This year’s always popular Made In programme that looks at cinema from one specific country takes a look at Poland this year with ten titles screening (11 if one counts the Nightvision selection Fuck for Forest) and examining cultural, social, and political issues from within the country. The two features, four mid-length shorts, and four shorts are presented in part by the Consulate General of the Republic of Poland in Toronto and the Polish Film Institute.
Speaking of Nightvision, the late night screening series returns once again for the more off kilter, crowd pleasing, campy, and sometimes potentially disturbing films in the festival. Furever takes a look at petrified pets made for owners who can’t seem to let go. The Great Hip-Hop Hoax follows a pair of Scottish emcees who try to fake being Californians for hopes at a recoring contract. Bigfoot hunters finally get their day in the spotlight with Shooting Bigfoot. Actor Tom Berringer follows his brother’s band (The National) around in the touring doc Mistaken for Strangers. James Franco also marks his second year in a row with a film in the festival with Interior: Leather Bar, which finds him reimagining the famed lost footage from William Friedkin’s highly divisive 1980 film Cruising.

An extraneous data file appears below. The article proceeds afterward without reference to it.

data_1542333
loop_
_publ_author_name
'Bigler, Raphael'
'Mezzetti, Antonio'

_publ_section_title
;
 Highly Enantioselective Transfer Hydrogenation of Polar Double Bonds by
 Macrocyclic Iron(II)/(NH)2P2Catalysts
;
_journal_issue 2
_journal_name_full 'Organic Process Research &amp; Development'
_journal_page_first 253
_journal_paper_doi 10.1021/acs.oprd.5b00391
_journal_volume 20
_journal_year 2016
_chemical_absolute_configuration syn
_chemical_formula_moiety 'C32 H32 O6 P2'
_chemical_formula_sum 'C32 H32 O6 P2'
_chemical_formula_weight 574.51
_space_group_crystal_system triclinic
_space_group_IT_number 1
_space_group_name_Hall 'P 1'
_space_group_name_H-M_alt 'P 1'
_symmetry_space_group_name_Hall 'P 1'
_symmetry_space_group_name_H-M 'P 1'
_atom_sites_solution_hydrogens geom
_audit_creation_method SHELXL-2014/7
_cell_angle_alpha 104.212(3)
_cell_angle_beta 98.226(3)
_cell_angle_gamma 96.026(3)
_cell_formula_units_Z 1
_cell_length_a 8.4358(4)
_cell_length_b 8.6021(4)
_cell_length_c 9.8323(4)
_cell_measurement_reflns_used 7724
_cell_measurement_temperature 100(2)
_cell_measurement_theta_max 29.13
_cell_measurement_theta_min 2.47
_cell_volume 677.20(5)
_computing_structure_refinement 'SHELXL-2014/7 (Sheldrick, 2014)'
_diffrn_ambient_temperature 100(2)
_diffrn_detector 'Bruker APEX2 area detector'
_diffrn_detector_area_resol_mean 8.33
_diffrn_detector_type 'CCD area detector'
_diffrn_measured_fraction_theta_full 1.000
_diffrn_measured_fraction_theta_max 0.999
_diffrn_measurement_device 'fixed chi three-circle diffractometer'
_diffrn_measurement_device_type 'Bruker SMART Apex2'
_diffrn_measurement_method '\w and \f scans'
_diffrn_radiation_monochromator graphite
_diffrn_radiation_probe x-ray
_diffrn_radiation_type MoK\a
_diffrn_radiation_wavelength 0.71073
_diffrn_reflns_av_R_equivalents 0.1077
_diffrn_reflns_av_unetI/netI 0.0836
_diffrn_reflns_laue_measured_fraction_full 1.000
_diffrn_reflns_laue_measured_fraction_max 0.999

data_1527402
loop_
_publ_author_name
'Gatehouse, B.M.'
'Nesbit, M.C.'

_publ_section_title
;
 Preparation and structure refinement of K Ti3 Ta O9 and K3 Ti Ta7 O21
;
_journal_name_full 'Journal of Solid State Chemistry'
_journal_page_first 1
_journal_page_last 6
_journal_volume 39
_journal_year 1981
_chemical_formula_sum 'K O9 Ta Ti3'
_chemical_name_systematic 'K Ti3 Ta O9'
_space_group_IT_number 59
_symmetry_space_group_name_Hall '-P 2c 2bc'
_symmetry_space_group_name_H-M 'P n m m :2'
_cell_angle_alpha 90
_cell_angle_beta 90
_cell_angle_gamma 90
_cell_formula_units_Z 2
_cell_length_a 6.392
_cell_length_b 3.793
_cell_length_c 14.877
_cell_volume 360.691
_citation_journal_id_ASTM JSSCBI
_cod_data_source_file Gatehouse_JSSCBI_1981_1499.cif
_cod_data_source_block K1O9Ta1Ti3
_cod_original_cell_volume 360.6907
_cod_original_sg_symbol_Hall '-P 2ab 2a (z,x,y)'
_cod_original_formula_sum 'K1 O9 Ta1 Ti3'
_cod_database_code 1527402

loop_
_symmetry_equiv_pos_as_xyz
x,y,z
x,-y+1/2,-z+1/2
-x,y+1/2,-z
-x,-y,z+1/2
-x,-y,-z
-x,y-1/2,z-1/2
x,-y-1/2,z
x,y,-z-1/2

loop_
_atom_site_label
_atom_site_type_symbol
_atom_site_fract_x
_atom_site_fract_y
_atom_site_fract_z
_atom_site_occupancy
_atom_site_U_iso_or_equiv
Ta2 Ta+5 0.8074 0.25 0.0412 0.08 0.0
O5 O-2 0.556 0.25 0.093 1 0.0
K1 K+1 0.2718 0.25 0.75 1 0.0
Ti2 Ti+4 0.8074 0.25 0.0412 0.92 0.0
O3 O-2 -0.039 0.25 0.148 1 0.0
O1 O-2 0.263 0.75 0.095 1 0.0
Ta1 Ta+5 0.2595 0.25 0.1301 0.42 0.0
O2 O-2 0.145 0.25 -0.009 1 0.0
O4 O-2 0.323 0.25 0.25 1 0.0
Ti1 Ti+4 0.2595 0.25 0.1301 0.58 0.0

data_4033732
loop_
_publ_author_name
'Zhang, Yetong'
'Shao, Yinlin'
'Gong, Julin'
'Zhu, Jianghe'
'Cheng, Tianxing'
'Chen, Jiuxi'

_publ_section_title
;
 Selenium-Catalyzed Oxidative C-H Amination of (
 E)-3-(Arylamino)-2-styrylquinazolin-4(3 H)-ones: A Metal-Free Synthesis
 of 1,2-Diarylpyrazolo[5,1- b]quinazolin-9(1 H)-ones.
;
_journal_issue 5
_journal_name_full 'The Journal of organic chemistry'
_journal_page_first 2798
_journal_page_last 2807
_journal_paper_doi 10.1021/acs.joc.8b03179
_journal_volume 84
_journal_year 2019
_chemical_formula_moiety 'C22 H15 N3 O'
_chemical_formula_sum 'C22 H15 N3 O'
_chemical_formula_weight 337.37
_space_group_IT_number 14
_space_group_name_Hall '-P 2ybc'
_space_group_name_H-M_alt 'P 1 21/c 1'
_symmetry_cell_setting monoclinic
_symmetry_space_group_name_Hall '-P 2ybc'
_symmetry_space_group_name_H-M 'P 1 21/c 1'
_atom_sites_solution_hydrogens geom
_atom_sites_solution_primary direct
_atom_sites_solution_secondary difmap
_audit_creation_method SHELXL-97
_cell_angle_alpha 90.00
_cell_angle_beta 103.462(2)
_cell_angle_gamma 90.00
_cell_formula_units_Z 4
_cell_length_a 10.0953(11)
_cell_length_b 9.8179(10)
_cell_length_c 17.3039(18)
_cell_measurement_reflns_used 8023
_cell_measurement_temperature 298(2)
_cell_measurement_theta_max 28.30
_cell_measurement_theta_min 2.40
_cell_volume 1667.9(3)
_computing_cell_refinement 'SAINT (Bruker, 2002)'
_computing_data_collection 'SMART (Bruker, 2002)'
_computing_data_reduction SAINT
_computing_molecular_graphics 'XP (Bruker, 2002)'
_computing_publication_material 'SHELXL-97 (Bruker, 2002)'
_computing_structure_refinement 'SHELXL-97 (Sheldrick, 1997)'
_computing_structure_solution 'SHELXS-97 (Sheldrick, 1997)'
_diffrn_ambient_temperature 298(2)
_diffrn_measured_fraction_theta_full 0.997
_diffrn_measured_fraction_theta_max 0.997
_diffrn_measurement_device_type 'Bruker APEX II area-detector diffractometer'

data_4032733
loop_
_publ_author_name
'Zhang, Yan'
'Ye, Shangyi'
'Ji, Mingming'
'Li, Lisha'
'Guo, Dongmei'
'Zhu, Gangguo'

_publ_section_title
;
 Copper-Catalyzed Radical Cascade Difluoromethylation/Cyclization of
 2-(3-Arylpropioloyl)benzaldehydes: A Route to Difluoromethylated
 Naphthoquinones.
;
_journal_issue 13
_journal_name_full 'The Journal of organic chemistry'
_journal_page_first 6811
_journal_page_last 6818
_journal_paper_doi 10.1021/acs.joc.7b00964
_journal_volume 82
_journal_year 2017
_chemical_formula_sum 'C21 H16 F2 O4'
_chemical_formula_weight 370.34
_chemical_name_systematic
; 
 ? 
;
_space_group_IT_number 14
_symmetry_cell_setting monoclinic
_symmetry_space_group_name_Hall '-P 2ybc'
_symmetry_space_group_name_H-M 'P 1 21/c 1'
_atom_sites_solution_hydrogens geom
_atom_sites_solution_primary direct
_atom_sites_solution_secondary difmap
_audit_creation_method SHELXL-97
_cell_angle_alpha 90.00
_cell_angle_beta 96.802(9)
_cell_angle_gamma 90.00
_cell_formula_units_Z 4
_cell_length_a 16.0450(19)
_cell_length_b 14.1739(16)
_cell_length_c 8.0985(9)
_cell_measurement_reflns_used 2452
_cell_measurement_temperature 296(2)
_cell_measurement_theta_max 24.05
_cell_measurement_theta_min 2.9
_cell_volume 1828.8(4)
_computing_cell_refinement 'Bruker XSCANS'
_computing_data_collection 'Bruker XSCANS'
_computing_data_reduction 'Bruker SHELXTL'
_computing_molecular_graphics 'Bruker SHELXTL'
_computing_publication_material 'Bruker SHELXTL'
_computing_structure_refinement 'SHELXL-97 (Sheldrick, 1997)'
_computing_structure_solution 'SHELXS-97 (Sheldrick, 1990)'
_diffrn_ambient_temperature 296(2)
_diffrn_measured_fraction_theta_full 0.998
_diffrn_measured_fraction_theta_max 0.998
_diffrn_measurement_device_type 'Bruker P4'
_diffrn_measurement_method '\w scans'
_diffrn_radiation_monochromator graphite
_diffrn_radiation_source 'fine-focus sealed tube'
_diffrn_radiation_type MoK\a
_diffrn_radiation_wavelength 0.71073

The more pop culturally minded Next series also returns with a new slate of films focusing on art, music, movies, and usually just generally having a good time (mostly). The musical minded will get a kick out of looks at Bikini Kill and Le Tigre frontwoman Kathleen Hanna (The Punk Singer), Questlove from The Roots narrating a film about the history of Funk (Finding the Funk), and a look back at The Beatles’ fan club from the perspective of its former gatekeeper (Good Ol’ Freda). Moving image buffs will finally get a glimpse inside the only film school in North Korea in The Great North Korean Picture Show and a look at the history of NYC in Cheryl Dunn’s Everybody Street. There’s even a look at the seedier side of the capital of all things wholesome, Branson, Missouri, in We Always Lie to Strangers.
Shooting off of the Next programme will also be a free outdoor screening of Brothers Hypnotic – a look inside a 8-brother strong hip-hop brass ensemble – on May 2nd at 9pm on the Victoria College Burwash Quad at the University of Toronto as a way to give back to the people who have supported the festival for twenty largely unforgettable years.
For a full list of programmes and all 205 films screening during the festival, more information, and tickets, head on over to their website. Also, for the latest updates, be sure to follow Hot Docs on Twitter. Tickets are also available at the Hot Docs box office, this year located on the lower level of the Hazelton Lanes shopping centre (87 Avenue Road).